An outstanding primer that readers should put into the hands of their doctors.

THE PROBLEM OF ALZHEIMER'S

HOW SCIENCE, CULTURE, AND POLITICS TURNED A RARE DISEASE INTO A CRISIS AND WHAT WE CAN DO ABOUT IT

A professor of medicine at the University of Pennsylvania delivers a lucid, opinionated history of the science, politics, and care involved in the fight against this century’s most problematic disease.

The first symptom of Alzheimer’s is usually difficulty with memory, often recognized by a spouse, friend, or caregiver. Over years, memory deteriorates, and victims can no longer perform simple tasks such as paying bills or taking medicine. As the disease worsens, they become apathetic or delusional; lose the ability to dress, feed, and clean themselves; become bedridden and depressed; and often die from complications. Caring for an affected spouse or parent is a crushing experience, often bankrupting all but the wealthy because medical insurance and Medicare pay for medicine and doctor visits but not “custodial care,” which is estimated at as many as 170 hours per month. As Karlawish shows, Alzheimer’s usually causes more suffering for the caregiver than the patient. Until the 1970s, most doctors explained that this was “senility,” a consequence of aging beyond the scope of medical science. Eventually, researchers realized they were dealing with an epidemic of brain disease. At the same time, patient advocacy groups formed to lobby Congress, which was amenable to providing funding. Formerly, doctors diagnosed Alzheimer’s by examining the brain after death. Observing and testing living patients was a major advance. In 2012, the FDA approved an ingenious brain scan that illuminates the areas damaged by Alzheimer’s. Sadly, Medicare won’t pay for the $3,000 test, which doesn’t directly help patients because no good treatment exists (several drugs purport to slow its progress, but many experts believe they’re worthless). A medical expert with a page-turning style, Karlawish is mostly successful in conveying optimism. Hopeful drugs are in the research pipeline, but even better news is that physicians, institutions, and advocacy organizations are adopting more imaginative and humane programs to care for victims both before and after their disease becomes crippling.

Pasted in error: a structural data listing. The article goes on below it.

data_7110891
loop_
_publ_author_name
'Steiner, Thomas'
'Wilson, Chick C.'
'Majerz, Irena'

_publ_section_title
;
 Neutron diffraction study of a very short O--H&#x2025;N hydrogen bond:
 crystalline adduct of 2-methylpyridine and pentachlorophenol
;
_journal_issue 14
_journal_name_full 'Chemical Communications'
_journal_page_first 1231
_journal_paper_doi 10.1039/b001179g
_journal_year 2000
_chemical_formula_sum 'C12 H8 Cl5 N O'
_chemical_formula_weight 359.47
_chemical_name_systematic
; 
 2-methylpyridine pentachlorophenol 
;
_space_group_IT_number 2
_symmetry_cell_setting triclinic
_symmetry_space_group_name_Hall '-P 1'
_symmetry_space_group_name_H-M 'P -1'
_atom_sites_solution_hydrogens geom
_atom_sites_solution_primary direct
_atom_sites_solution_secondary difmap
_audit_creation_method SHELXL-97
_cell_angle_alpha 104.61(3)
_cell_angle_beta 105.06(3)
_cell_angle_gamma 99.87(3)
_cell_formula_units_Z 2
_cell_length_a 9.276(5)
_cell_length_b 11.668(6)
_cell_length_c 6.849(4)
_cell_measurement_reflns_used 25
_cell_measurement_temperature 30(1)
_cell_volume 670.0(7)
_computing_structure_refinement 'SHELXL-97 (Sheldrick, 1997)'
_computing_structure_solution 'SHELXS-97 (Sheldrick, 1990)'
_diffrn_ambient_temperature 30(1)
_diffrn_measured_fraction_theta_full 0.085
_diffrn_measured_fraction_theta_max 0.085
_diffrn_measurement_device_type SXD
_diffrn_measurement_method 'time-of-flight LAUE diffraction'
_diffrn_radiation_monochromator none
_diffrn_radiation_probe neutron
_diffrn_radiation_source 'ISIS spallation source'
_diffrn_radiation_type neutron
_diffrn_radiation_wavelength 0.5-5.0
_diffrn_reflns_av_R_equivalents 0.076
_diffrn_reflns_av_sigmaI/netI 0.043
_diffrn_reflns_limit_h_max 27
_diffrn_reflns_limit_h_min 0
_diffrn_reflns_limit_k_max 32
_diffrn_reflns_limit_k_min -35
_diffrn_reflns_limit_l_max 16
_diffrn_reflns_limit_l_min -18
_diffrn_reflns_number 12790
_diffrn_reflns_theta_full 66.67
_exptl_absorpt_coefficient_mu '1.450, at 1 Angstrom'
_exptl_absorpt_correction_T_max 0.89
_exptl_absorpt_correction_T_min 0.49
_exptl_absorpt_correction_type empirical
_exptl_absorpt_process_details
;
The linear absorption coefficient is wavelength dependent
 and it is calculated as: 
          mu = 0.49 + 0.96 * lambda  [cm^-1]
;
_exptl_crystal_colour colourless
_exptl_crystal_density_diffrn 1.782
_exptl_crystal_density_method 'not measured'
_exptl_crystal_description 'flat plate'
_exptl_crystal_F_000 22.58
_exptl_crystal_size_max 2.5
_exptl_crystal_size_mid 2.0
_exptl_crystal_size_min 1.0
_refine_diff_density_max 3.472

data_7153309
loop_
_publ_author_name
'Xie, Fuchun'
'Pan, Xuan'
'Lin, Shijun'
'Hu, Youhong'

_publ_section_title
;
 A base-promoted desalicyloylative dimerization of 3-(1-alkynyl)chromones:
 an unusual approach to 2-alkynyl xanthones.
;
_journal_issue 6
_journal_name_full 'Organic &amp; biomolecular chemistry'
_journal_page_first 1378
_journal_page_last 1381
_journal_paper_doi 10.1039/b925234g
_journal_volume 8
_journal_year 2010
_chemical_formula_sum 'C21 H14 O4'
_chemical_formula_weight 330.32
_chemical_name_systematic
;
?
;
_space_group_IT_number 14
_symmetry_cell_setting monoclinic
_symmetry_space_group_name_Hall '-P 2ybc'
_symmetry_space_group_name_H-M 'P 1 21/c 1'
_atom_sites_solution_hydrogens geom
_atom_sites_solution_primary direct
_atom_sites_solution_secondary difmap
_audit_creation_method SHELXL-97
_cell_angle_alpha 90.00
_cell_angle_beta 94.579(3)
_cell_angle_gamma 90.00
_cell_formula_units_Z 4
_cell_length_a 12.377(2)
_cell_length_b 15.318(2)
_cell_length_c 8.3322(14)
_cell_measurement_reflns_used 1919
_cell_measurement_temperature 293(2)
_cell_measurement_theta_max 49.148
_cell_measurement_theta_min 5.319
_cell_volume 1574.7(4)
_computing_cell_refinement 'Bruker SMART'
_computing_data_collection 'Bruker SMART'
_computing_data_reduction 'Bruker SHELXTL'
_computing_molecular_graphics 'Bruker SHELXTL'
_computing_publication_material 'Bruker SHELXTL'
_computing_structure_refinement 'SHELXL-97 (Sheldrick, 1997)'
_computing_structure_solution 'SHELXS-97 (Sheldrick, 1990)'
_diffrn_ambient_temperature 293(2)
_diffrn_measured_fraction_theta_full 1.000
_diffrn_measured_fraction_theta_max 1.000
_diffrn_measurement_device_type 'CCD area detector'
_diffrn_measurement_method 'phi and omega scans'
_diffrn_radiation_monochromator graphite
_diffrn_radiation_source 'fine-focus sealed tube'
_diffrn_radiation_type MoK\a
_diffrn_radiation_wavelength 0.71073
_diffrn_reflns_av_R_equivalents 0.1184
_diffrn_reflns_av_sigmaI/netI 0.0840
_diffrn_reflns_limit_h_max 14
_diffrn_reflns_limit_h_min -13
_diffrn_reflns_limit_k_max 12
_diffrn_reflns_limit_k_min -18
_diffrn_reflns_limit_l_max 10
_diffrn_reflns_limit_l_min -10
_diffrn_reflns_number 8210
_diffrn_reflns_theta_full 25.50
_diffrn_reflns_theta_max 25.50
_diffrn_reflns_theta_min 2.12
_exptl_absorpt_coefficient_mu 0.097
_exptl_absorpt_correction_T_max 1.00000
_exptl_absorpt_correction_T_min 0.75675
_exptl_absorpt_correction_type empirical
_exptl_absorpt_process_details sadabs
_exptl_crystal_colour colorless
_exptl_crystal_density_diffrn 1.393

An outstanding primer that readers should put into the hands of their doctors.

Pub Date: Feb. 23, 2021

ISBN: 978-1-250-21873-5

Page Count: 336

Publisher: St. Martin's

Review Posted Online: Nov. 5, 2020

Kirkus Reviews Issue: Dec. 1, 2020

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A lucid (in the sky with diamonds) look at the hows, whys, and occasional demerits of altering one’s mind.

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THIS IS YOUR MIND ON PLANTS

Building on his lysergically drenched book How to Change Your Mind (2018), Pollan looks at three plant-based drugs and the mental effects they can produce.